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. Last Updated: 07/27/2016

Belarus President Praises Austria for Hospital Aid

MINSK, Belarus -- Belarussian President Alexander Lukashenko, often at odds with the West over his human rights record, had rare words of praise for a Western state when he opened a hospital for children with Chernobyl-related diseases co-funded by Austria.

The former farm boss, one of the few European leaders to be excluded last week from a summit of the Council of Europe, blasted neighboring Russia and Ukraine on Monday for being slower than the West to help victims of the Chernobyl nuclear disaster.

"Neither Russia nor Ukraine came to us first. ... We were host to a foreign catastrophe. It was not our Belarussians who built this station, worked at it and blew it up. Yet, unfortunately, the fallout fell on us," he said Monday at the opening of the hospital outside Minsk.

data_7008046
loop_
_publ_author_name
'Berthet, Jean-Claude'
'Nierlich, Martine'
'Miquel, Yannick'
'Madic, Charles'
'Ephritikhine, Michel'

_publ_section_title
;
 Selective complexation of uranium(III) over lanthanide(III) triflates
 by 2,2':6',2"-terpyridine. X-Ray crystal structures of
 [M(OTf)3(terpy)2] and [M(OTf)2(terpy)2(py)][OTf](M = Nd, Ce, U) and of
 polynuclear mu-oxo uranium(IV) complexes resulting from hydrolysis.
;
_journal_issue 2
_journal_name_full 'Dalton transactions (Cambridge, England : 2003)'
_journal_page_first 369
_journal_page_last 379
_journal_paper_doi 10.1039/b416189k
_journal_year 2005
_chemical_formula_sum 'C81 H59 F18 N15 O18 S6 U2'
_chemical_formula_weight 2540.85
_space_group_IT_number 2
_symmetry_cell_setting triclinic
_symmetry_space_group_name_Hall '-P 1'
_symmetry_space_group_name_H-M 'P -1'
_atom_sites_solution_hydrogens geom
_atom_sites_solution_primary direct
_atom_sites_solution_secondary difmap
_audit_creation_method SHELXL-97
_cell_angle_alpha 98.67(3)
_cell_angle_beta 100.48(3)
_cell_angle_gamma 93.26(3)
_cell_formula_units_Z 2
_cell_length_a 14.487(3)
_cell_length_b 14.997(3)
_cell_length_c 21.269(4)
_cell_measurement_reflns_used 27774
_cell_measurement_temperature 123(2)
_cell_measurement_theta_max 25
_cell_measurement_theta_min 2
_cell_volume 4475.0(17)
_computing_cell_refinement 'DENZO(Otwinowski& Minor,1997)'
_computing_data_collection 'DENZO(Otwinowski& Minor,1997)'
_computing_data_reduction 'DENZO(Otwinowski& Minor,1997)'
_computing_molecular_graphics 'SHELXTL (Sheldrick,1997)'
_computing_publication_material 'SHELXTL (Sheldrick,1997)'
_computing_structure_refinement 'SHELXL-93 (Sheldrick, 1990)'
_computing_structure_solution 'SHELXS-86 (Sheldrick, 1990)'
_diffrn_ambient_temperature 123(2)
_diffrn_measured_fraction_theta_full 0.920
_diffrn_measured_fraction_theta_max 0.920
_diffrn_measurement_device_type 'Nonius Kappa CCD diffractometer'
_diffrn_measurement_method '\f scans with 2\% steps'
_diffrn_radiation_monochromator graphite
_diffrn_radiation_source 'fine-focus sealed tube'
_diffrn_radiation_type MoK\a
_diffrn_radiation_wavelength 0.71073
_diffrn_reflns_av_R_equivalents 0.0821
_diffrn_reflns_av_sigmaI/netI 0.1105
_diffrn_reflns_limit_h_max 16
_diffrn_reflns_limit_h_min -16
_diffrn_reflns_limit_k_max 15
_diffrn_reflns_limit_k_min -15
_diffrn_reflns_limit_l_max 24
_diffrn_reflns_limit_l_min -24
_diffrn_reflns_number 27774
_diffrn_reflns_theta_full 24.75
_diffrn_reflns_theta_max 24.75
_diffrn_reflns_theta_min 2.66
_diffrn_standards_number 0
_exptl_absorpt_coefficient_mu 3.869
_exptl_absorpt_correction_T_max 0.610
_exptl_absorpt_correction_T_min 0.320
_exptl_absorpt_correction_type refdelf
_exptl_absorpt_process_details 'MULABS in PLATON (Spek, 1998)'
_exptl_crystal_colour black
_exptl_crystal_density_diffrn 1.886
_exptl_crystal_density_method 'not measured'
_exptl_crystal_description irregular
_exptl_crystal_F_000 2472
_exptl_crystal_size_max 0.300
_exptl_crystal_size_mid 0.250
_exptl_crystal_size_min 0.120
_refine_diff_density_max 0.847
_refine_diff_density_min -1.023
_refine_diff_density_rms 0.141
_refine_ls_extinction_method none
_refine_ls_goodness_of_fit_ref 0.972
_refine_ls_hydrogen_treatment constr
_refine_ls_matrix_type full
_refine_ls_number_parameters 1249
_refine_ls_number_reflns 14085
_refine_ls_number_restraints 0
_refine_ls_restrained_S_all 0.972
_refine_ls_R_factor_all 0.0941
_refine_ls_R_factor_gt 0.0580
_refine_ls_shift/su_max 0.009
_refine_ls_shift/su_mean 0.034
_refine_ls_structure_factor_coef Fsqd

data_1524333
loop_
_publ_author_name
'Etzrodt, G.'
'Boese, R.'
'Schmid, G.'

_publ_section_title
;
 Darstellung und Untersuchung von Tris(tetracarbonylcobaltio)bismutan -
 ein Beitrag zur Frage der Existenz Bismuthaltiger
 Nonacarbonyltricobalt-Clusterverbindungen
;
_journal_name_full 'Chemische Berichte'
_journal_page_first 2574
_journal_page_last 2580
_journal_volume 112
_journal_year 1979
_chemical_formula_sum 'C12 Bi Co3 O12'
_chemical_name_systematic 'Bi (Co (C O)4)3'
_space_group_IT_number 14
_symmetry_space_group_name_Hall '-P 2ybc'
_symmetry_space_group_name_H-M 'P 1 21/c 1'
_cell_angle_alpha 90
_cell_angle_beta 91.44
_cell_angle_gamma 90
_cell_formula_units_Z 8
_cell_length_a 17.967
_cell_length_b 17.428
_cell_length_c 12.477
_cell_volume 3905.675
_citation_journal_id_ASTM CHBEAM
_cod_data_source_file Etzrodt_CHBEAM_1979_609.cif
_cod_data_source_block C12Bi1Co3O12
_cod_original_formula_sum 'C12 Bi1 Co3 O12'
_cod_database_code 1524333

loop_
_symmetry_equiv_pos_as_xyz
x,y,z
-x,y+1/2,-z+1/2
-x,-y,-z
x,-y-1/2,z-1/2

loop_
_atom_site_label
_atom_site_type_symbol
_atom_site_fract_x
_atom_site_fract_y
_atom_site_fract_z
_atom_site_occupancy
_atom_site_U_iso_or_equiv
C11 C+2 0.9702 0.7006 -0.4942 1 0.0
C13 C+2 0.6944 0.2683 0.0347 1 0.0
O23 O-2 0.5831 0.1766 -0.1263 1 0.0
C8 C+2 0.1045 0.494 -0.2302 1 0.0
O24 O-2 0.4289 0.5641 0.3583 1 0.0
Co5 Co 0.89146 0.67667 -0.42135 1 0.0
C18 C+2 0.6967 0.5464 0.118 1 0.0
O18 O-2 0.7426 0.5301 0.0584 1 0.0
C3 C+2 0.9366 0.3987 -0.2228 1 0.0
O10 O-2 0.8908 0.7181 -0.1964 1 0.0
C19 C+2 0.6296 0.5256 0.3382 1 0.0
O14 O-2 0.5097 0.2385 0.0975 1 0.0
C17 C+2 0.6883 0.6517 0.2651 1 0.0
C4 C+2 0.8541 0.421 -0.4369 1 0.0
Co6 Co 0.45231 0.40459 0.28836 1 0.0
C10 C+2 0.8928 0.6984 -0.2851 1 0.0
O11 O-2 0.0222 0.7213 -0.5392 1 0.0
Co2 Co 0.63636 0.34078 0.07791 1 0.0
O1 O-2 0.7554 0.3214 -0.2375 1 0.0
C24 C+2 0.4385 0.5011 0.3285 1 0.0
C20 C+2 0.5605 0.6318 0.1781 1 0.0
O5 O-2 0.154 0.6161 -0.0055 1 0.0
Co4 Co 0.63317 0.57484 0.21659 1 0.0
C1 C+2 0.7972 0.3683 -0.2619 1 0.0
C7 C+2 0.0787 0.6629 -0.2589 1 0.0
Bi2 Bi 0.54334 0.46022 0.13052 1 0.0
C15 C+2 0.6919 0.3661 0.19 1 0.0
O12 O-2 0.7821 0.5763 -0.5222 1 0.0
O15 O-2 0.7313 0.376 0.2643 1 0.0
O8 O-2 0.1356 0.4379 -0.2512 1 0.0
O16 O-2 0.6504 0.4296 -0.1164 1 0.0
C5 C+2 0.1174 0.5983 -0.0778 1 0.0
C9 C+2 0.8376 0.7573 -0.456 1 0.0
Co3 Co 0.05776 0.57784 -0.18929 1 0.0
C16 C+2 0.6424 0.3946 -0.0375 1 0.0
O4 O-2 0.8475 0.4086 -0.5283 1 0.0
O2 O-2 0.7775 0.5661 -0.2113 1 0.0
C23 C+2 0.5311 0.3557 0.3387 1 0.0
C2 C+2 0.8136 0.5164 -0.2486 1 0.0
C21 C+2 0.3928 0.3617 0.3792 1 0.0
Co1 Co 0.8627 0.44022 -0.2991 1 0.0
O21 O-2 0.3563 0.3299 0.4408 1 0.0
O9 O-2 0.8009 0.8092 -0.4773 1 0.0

The Chernobyl nuclear plant was built under Soviet rule in northern Ukraine. In April 1986, an explosion severely damaged the No. 4 reactor and sent a cloud of radioactivity spewing into the air.

The wind carried more than 70 percent of the fallout from the blast to Belarus, and more than a fifth of the population of 10 million was affected in some way by the disaster.

Liberal Belarussian leader Stanislav Shushkevich initiated the hospital project in the days when Minsk enjoyed good relations with the West. The cost of the project was split almost evenly between Vienna and Minsk.

The gleaming blue and white structure is home to children with diseases such as leukemia and cancer.

It was a rare chance for Lukashenko to host Western guests on a happy note. This year, they have mostly come complaining about human rights violations and asking him to change his authoritarian style of rule.

Lukashenko said European parliamentarians and the Council of Europe that barred only Belarus and rump Yugoslavia from last week's summit on human rights in Strasbourg, France, were constantly asking him to disband parliament. The legislature was formed without elections after a much-criticized referendum that he won last November awarded him sweeping powers.

Austrian Environment Minister Martin Bartenstein, who attended the ceremony, restricted comments to health issues.

But Lukashenko did not hold back in his criticism of Russia and Ukraine, while staying silent about the West.

He accused Russia and Ukraine, which until recently shared a power grid, of holding back surplus electricity generated at Chernobyl's sole working reactor from power-starved Belarus.